Elizabeth Anne Hull (1937-2021)

Elizabeth Anne Hull in 2007.

Academic, activist and author Elizabeth Anne Hull died August 3 from complications a few months after falling and fracturing her hip. She was 84. 

Hull served as President of the Science Fiction Research Association from 1989-90, after editing the SFRA Newsletter from 1981-1984. She was recognized for service to SF research with the organization’s Thomas Clareson Award.

She was a member of the panel for the John W. Campbell Memorial Award for best SF novel intermittently from 1986 until her death. For over ten years, she served as North American secretary for the World SF International Organization for Professionals.

A frequent contributor to Worldcon programs, she co-organized the academic track at Chicon 7 in 2012.

Hull was Professor Emerita of William Rainey Harper College in Palatine, Illinois, where she taught English and science fiction for over 30 years, earning the school’s Distinguished Faculty Award in 1997. The Alumni Association of Northwestern University honored her contributions to her profession with its Award of Merit in 1995.

Active in Illinois politics, she was a former president of the Palatine Area League of Women Voters. In 1996, the National Democratic Party selected Hull as its congressional nominee against the longtime Republican incumbent in the 8th District, however, she was defeated.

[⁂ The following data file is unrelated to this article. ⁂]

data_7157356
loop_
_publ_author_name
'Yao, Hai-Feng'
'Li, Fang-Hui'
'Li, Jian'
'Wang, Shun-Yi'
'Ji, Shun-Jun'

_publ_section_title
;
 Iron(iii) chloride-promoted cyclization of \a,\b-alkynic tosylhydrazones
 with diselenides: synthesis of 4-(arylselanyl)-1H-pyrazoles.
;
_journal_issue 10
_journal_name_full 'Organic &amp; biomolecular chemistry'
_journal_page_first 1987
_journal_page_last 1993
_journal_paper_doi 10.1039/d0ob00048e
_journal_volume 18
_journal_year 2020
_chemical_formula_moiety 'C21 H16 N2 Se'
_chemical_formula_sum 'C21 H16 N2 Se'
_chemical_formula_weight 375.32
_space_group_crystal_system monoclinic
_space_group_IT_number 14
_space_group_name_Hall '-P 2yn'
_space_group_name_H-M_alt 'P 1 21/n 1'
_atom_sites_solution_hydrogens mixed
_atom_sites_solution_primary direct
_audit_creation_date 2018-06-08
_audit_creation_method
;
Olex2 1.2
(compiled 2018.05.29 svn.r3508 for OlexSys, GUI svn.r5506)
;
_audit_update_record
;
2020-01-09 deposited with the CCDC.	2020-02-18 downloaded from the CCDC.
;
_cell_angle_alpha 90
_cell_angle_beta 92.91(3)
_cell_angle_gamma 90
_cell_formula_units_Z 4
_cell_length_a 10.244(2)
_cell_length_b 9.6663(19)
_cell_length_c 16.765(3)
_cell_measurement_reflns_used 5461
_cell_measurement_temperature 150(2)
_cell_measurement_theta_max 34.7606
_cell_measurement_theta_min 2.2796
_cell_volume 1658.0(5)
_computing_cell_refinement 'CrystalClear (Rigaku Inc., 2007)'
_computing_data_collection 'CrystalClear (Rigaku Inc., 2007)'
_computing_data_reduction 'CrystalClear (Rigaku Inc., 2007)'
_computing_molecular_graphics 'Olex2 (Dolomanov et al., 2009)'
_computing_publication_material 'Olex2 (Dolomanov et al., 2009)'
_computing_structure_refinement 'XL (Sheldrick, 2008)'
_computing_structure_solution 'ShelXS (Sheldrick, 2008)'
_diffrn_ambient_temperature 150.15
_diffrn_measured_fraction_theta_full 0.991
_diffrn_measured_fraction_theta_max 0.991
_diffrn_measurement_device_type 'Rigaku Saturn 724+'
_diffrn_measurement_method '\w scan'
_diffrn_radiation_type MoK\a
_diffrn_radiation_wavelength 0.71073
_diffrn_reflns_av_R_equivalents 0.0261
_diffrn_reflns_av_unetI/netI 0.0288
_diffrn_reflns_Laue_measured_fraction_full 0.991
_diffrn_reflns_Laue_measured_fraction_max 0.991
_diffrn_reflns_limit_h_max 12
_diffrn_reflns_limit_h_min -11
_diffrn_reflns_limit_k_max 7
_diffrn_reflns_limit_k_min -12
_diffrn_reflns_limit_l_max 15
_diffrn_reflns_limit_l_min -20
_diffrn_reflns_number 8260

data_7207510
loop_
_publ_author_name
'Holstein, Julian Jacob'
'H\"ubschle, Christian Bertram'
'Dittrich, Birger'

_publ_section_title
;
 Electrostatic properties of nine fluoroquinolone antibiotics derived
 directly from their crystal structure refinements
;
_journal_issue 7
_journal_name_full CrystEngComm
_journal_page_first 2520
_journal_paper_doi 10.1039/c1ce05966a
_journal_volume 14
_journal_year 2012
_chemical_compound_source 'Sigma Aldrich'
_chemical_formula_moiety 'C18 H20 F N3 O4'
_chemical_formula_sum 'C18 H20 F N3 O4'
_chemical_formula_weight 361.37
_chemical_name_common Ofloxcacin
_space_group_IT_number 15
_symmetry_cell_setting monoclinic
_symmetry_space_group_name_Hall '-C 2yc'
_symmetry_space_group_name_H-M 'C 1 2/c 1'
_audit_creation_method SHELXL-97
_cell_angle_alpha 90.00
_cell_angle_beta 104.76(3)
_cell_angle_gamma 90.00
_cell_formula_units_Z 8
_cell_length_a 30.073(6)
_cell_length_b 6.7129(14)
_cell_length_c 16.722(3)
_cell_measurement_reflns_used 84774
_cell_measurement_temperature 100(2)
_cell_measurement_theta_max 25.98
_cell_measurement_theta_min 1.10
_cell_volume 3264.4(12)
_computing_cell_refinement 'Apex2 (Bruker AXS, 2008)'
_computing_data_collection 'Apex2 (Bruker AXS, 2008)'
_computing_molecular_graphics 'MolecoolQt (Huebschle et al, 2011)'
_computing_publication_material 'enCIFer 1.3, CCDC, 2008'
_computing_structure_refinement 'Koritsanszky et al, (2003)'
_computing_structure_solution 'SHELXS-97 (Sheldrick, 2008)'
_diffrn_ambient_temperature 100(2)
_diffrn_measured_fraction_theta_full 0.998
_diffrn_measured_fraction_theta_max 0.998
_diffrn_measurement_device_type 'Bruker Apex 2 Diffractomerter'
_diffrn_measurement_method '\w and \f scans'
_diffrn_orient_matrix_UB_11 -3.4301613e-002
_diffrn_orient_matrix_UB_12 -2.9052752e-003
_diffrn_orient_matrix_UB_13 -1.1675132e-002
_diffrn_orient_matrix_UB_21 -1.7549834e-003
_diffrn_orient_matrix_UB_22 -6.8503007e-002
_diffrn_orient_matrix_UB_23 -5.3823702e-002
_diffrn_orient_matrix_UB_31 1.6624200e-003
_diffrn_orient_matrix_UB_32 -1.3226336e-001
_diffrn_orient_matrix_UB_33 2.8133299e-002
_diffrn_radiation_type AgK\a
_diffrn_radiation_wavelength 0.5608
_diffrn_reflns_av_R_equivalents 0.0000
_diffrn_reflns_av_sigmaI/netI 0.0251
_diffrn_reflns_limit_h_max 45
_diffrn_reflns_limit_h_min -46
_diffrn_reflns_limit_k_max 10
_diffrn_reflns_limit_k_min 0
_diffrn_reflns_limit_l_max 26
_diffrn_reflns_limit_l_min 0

She married Frederik Pohl in 1984, her second marriage, his fifth. They first met at the 1976 Worldcon. In 2016, three years after Fred had died, she shared this insight about marriage at The Way the Future Blogs based on a conversation she had with Fred’s third wife:  

Long before Fred and I were married, Judy Merril once told me, “Everbody’s crazy in one way or another. We can’t see our own craziness, but we need to look closely at our love object. The most important thing to find out is, in what way is this person crazy? And then to decide whether or not we can, or want to, live with that craziness.”

Together Hull and Pohl edited the international anthology Tales from the Planet Earth (1986). She edited the 2010 anthology, Gateways: Original New Stories Inspired by Frederik Pohl

She is survived by two children from her previous marriage, and two grandchildren.

[Thanks to Cat Eldridge for the story.]

5 thoughts on “Elizabeth Anne Hull (1937-2021)

  1. Gateways: Original New Stories Inspired by Frederik Pohl is a quite wonderful anthology. She did a lovely job of selecting and editing the stories there. It’s a lot of stories btw — over four hundred pages.

  2. I am sad to hear this. I liked Betty. She was always willing to help out in my writers workshops to further the science fiction genre. I’ll miss her encouraging presence in the community.

    Rest in peace, Betty.

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  4. Besides Betty’s work as Professor, she invested in Harper students through her voluntary work with student scholars and science fiction club. As a retiree, she continued her legacy of volunteering through the Annuitants’ Assn. Betty’s brilliance was always in evidence. But it is her contagious smile that I will remember. She will truly be missed.

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